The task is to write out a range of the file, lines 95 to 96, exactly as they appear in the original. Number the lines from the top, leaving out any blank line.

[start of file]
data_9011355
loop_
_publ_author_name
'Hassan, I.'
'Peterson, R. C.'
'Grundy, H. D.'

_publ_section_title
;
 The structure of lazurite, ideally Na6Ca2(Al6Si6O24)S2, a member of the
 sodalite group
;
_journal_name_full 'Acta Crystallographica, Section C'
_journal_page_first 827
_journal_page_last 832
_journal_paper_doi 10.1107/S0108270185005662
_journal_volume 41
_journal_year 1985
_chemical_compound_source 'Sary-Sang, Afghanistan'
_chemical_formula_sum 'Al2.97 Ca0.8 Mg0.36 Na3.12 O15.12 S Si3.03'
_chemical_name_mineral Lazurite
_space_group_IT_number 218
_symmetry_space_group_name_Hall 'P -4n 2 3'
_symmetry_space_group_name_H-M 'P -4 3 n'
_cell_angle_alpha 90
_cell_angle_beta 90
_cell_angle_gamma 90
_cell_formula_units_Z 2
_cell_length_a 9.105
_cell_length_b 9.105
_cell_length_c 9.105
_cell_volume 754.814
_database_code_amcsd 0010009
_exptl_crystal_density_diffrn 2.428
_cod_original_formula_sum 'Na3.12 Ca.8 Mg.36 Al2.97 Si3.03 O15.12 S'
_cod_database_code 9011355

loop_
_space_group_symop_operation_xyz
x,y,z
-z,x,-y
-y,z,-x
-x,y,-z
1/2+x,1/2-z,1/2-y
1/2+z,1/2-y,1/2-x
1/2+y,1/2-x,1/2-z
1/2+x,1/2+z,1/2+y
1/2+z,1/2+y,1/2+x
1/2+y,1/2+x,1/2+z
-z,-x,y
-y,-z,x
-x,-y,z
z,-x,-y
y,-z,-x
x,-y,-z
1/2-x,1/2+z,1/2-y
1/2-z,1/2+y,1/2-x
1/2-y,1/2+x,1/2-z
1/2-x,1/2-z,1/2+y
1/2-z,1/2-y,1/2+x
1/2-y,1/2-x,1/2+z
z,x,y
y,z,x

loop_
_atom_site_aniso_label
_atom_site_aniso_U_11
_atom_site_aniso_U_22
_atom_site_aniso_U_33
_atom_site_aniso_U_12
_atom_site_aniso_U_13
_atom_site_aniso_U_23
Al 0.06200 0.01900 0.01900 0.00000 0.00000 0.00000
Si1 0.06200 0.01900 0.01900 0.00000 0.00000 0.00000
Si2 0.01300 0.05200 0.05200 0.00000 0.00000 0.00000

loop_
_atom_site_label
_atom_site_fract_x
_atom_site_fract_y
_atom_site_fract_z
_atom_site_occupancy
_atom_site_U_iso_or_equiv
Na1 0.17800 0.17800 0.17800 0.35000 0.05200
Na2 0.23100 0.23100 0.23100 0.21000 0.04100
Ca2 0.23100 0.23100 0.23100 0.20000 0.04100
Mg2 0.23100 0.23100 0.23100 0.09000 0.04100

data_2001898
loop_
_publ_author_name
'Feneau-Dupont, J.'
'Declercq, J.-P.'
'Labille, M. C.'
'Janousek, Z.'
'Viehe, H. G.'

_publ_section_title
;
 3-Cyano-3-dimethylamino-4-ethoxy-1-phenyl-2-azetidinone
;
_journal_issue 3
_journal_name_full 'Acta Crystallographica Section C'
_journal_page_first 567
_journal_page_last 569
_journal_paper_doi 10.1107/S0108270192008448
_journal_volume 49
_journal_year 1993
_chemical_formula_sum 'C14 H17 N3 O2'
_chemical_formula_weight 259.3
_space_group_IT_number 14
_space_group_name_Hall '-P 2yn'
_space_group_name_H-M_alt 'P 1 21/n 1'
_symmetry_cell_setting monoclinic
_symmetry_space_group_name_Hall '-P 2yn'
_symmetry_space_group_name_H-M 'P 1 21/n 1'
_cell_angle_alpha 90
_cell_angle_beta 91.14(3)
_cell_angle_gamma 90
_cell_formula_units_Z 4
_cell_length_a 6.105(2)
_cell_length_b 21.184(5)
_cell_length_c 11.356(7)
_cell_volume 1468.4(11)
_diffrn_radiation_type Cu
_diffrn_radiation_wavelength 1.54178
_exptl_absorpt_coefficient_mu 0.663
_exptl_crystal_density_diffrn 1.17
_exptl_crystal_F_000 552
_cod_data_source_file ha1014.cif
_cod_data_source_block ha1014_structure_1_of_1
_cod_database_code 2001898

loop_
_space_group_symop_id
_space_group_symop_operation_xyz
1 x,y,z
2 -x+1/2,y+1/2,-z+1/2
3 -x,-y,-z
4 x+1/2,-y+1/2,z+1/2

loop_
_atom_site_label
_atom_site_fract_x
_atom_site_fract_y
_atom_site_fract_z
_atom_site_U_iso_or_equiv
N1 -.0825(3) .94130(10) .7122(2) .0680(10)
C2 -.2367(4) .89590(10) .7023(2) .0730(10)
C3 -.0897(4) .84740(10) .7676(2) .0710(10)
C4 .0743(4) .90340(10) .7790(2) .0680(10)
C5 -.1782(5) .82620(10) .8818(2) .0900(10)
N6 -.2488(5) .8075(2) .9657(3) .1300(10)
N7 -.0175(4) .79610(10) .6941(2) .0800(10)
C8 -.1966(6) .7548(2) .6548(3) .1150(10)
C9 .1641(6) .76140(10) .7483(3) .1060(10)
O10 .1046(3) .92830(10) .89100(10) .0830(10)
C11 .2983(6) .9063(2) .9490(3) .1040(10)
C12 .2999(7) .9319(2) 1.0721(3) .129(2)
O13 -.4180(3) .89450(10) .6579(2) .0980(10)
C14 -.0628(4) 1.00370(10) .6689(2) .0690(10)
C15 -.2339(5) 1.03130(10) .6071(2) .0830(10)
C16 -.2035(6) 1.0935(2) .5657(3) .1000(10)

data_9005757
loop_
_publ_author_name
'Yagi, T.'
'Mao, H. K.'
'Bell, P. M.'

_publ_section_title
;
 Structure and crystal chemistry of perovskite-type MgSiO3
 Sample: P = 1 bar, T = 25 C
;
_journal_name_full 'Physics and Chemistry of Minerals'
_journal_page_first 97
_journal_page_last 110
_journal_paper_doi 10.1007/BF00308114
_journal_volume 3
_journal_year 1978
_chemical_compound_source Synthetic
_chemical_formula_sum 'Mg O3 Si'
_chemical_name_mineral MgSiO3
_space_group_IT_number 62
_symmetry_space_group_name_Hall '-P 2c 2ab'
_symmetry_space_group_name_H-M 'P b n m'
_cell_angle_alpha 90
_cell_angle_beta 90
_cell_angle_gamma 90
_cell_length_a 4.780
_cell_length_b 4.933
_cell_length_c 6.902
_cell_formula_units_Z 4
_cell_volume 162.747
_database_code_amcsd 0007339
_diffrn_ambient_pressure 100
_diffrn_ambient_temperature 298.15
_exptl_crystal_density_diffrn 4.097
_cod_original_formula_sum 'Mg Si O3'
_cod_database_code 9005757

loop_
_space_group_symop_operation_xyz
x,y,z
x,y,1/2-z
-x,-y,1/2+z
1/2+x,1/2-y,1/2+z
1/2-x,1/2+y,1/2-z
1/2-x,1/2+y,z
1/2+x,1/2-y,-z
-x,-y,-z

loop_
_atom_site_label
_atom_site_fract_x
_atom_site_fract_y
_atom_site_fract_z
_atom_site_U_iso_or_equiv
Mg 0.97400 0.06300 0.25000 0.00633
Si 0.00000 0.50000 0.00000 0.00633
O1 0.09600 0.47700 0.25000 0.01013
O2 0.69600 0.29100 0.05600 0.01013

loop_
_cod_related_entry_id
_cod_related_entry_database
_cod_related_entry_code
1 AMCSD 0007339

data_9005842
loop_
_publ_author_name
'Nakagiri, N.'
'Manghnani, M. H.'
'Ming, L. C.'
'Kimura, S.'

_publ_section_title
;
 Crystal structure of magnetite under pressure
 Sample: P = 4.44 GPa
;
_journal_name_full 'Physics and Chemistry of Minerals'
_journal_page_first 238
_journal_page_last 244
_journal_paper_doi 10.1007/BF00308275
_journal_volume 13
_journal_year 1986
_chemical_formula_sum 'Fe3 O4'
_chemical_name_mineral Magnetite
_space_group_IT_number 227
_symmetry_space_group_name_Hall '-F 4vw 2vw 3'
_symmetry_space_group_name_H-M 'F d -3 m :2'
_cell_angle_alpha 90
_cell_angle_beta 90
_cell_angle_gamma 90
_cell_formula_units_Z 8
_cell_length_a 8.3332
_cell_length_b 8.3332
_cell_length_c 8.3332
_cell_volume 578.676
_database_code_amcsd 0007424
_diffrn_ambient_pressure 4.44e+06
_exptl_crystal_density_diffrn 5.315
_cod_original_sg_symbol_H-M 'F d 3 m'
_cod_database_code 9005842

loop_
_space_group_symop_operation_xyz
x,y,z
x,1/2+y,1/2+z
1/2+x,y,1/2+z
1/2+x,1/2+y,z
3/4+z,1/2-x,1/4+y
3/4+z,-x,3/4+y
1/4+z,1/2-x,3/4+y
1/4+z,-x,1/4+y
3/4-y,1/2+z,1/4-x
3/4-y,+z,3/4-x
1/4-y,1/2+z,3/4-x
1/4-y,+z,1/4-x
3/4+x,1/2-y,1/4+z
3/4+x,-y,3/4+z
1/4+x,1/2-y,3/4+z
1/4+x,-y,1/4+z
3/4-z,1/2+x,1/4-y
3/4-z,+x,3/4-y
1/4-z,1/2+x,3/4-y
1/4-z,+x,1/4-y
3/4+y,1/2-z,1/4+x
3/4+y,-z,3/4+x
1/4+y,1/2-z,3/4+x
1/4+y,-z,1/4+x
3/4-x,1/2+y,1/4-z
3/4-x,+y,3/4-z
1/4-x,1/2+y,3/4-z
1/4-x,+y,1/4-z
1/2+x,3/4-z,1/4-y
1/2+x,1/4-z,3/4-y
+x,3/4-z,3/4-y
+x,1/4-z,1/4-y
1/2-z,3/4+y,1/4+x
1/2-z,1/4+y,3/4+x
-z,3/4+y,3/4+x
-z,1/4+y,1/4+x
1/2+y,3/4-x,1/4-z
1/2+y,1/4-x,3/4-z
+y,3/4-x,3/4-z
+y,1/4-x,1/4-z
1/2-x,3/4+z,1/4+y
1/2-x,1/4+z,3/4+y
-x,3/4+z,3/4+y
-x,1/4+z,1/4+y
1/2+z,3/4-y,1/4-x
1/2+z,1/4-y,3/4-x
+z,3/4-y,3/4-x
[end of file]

;
_journal_issue 3